How have students with disabilities been faring in Distance Learning @SCUSD?

A photo taken at dusk, Serna Center building, front side, with a red sky peeking through clouds, and a rainbow trying to get through.
Image: “Serna Center Rainbow”

Students with disabilities in Sac City USD (SCUSD) have been struggling in distance learning. Not having a distance learning agreement for nearly one year – including no agreement for the delivery of special education evaluations – has resulted in a lack of clarity and consistency and GLARING  inequities.

But this is not a surprise, as this District has been discriminating against students with disabilities for over 25 years (Read more).

The district is now backlogged with over 800 initial and triennial evaluations. This resulted in CDE stepping in to demand that SCUSD and SCTA reach an agreement by February 1, 2021, or proceed with hiring outside contractors to begin conducting the evaluations and finish by July 30, 20201 (See SCUSD’s letter to David Fischer, SCTA’s President dated January 27, 2021 for more information). The District chose to ignore the CDE directive and continued to negotiate with SCTA past the deadline and did not proceed with hiring the outside contractors to do the work, further delaying students’ ability to be assessed for special education services. Even though there were qualified contractors willing to serve or evaluate students with disabilities all this time, SCUSD still withheld these services because the SCTA teachers and staff who might ordinarily provide the services did not have an agreement.

Finally on February 27, 2021 an agreement on special education evaluations was reached between SCTA and SCUSD. Detailed plans have yet to be shared, including how they will remedy issues with student regression in social, academic and functional skills.

As shared at the February 18, 2021 SCUSD Board of Education meeting in public comments, in Fall 2020, The Coalition for Students with Disabilities heard from 34 SCUSD parents or guardians of students with IEPs and 504 plans about their distance learning experiences. (Read more about our Community Survey) The students represent various school types (including regular public, dependent charter, independent charter, and nonpublic), classroom settings (including general education, inclusive/combo classes, and SDCs), student ethnicities, and  grade levels (from 14 school sites, including elementary, middle and high schools). While some parents reported their children are doing well, the majority say their children with disabilities are suffering and falling through the cracks while trying to learn remotely. Parental input reveals inequities for students with disabilities on many levels:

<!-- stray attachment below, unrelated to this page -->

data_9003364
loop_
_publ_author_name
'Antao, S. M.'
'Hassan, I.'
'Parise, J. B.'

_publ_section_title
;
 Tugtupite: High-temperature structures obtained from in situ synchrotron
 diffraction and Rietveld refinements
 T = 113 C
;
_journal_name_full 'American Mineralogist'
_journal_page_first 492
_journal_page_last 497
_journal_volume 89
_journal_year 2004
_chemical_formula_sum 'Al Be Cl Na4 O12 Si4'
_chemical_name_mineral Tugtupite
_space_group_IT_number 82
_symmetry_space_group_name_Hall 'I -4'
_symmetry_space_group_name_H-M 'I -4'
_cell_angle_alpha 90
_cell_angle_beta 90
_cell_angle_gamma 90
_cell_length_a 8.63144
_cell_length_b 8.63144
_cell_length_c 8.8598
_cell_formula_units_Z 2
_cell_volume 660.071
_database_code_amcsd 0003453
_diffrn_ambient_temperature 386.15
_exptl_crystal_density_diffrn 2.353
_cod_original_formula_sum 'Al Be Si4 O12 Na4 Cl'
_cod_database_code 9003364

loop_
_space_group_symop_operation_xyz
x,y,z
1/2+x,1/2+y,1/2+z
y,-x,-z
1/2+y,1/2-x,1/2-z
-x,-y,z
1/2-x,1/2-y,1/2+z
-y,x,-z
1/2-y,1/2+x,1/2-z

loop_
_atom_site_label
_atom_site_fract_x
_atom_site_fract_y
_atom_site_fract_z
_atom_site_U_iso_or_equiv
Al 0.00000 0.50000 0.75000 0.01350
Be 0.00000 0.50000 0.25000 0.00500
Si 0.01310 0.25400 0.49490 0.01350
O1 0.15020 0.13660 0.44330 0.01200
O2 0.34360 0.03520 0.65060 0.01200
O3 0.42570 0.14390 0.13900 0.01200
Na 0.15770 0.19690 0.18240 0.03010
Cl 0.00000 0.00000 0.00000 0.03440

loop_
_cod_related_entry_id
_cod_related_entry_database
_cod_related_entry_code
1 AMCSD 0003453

1. IEP & 504 Services, Supports, and Accommodations
  • Students not receiving their special ed. services (70.6%)
  • Special ed. service delivery not well suited to child’s needs (91%)
  • (8.8%) denied an assessment for a disability or for an updated IEP 
  1. 1:1 Aides, Paraprofessionals, or Nurses
  • Lack of adequate support from 1:1 aides and/or nurses (70.6%)
  • 1:1 aides or nurses not allowed to assist child 1:1 in the home (91.2%)
  1. Individualized Transition Plans (ITPs)
  • Transition plans for children 16+yrs are due but have not been developed (57.1%)
  • Existing transition plans not implemented appropriately (42.9%)
  1. Social & Emotional Health
  • Ed.-related mental health services (EHRMS) not implemented appropriately (70%)
  • Children developing new mental health issues but not receiving any support (80%)
  • Children regressing in learning and behavior (50%)
  1. Online Learning Access
  • Parents had to opt out of SCUSD due to the inconsistency of class schedules
  • All children did not receive a device from their school (35%)
  • Several children in one home having to share one device 
  • Slow internet speeds/difficult for students to follow along
  • Inequitable access to recorded video lessons (wide variance infrequency and length of lessons for each student)
  1. Communication
  • Insufficient communications from IEP team addressing child’s services (38.2%)
  • No communication from teacher (5.9%)
  • No communication from SCUSD about additional school resources that support their children with a disability (76%)

Student rights CANNOT be bargained! Doing so is illegal and immoral. However, this has been happening for decades. The District has continued to negotiate away student rights to SCTA! Political strife IS NOT a permissible reason to deny a student with disabilities the services that they are entitled to. The District MUST follow the law and remedy these issues! The District IS accountable for protecting students! Parent and student voices MATTER! Accountability NOW!

Image: Coalition for Students with Disabilities Logo: Red Background, Box tilted on side, with White letters in bold: AccountAbility Now! Equity, Access & Social Justice for Students. Under the box, in bold Red letters: Wear Red. That is the Coalition's color. Under this, in black bold letters are the words: Coalition for Students with Disabilities.